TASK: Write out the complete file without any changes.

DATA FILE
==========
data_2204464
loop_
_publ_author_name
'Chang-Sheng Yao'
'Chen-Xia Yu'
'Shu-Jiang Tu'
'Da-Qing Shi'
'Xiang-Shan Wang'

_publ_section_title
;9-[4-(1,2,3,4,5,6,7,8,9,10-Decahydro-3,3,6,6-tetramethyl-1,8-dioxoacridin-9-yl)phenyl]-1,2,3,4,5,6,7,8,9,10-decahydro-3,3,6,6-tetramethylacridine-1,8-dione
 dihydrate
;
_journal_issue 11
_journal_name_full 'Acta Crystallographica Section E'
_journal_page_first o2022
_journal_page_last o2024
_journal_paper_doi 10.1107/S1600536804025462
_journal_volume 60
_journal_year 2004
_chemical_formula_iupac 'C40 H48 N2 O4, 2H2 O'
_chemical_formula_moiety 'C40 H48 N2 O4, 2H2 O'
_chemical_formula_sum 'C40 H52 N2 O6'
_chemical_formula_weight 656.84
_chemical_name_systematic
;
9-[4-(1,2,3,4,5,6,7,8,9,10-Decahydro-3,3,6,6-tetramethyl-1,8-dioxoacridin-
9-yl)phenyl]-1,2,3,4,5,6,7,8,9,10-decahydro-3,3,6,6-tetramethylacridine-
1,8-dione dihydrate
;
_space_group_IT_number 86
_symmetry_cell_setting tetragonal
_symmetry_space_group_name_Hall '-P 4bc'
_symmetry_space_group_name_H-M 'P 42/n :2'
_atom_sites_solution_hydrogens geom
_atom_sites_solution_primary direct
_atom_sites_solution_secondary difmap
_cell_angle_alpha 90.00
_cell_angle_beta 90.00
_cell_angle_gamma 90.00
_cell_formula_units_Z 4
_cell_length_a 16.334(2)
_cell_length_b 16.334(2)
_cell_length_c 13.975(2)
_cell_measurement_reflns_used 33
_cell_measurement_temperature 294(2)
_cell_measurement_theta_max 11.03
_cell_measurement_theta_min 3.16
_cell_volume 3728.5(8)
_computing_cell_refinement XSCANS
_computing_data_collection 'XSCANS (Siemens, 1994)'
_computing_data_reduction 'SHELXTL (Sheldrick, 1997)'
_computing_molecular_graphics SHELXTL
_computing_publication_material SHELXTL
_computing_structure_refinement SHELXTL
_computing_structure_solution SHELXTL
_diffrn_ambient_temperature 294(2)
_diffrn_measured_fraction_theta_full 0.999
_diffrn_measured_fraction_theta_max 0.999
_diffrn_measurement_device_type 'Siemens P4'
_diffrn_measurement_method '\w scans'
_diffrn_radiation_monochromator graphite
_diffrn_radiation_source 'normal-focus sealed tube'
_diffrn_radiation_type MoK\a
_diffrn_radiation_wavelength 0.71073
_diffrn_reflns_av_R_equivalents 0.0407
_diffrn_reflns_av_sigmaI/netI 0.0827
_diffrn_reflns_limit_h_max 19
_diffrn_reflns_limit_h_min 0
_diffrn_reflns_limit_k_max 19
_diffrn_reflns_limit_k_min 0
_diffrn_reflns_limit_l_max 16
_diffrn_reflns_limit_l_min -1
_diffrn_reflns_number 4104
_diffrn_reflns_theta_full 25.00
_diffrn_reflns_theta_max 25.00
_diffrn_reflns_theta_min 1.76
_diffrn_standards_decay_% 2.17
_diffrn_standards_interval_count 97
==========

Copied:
data_2204464
loop_
_publ_author_name
'Chang-Sheng Yao'
'Chen-Xia Yu'
'Shu-Jiang Tu'
'Da-Qing Shi'
'Xiang-Shan Wang'

_publ_section_title
;9-[4-(1,2,3,4,5,6,7,8,9,10-Decahydro-3,3,6,6-tetramethyl-1,8-dioxoacridin-9-yl)phenyl]-1,2,3,4,5,6,7,8,9,10-decahydro-3,3,6,6-tetramethylacridine-1,8-dione
 dihydrate
;
_journal_issue 11
_journal_name_full 'Acta Crystallographica Section E'
_journal_page_first o2022
_journal_page_last o2024
_journal_paper_doi 10.1107/S1600536804025462
_journal_volume 60
_journal_year 2004
_chemical_formula_iupac 'C40 H48 N2 O4, 2H2 O'
_chemical_formula_moiety 'C40 H48 N2 O4, 2H2 O'
_chemical_formula_sum 'C40 H52 N2 O6'
_chemical_formula_weight 656.84
_chemical_name_systematic
;
9-[4-(1,2,3,4,5,6,7,8,9,10-Decahydro-3,3,6,6-tetramethyl-1,8-dioxoacridin-
9-yl)phenyl]-1,2,3,4,5,6,7,8,9,10-decahydro-3,3,6,6-tetramethylacridine-
1,8-dione dihydrate
;
_space_group_IT_number 86
_symmetry_cell_setting tetragonal
_symmetry_space_group_name_Hall '-P 4bc'
_symmetry_space_group_name_H-M 'P 42/n :2'
_atom_sites_solution_hydrogens geom
_atom_sites_solution_primary direct
_atom_sites_solution_secondary difmap
_cell_angle_alpha 90.00
_cell_angle_beta 90.00
_cell_angle_gamma 90.00
_cell_formula_units_Z 4
_cell_length_a 16.334(2)
_cell_length_b 16.334(2)
_cell_length_c 13.975(2)
_cell_measurement_reflns_used 33
_cell_measurement_temperature 294(2)
_cell_measurement_theta_max 11.03
_cell_measurement_theta_min 3.16
_cell_volume 3728.5(8)
_computing_cell_refinement XSCANS
_computing_data_collection 'XSCANS (Siemens, 1994)'
_computing_data_reduction 'SHELXTL (Sheldrick, 1997)'
_computing_molecular_graphics SHELXTL
_computing_publication_material SHELXTL
_computing_structure_refinement SHELXTL
_computing_structure_solution SHELXTL
_diffrn_ambient_temperature 294(2)
_diffrn_measured_fraction_theta_full 0.999
_diffrn_measured_fraction_theta_max 0.999
_diffrn_measurement_device_type 'Siemens P4'
_diffrn_measurement_method '\w scans'
_diffrn_radiation_monochromator graphite
_diffrn_radiation_source 'normal-focus sealed tube'
_diffrn_radiation_type MoK\a
_diffrn_radiation_wavelength 0.71073
_diffrn_reflns_av_R_equivalents 0.0407
_diffrn_reflns_av_sigmaI/netI 0.0827
_diffrn_reflns_limit_h_max 19
_diffrn_reflns_limit_h_min 0
_diffrn_reflns_limit_k_max 19
_diffrn_reflns_limit_k_min 0
_diffrn_reflns_limit_l_max 16
_diffrn_reflns_limit_l_min -1
_diffrn_reflns_number 4104
_diffrn_reflns_theta_full 25.00
_diffrn_reflns_theta_max 25.00
_diffrn_reflns_theta_min 1.76
_diffrn_standards_decay_% 2.17
_diffrn_standards_interval_count 97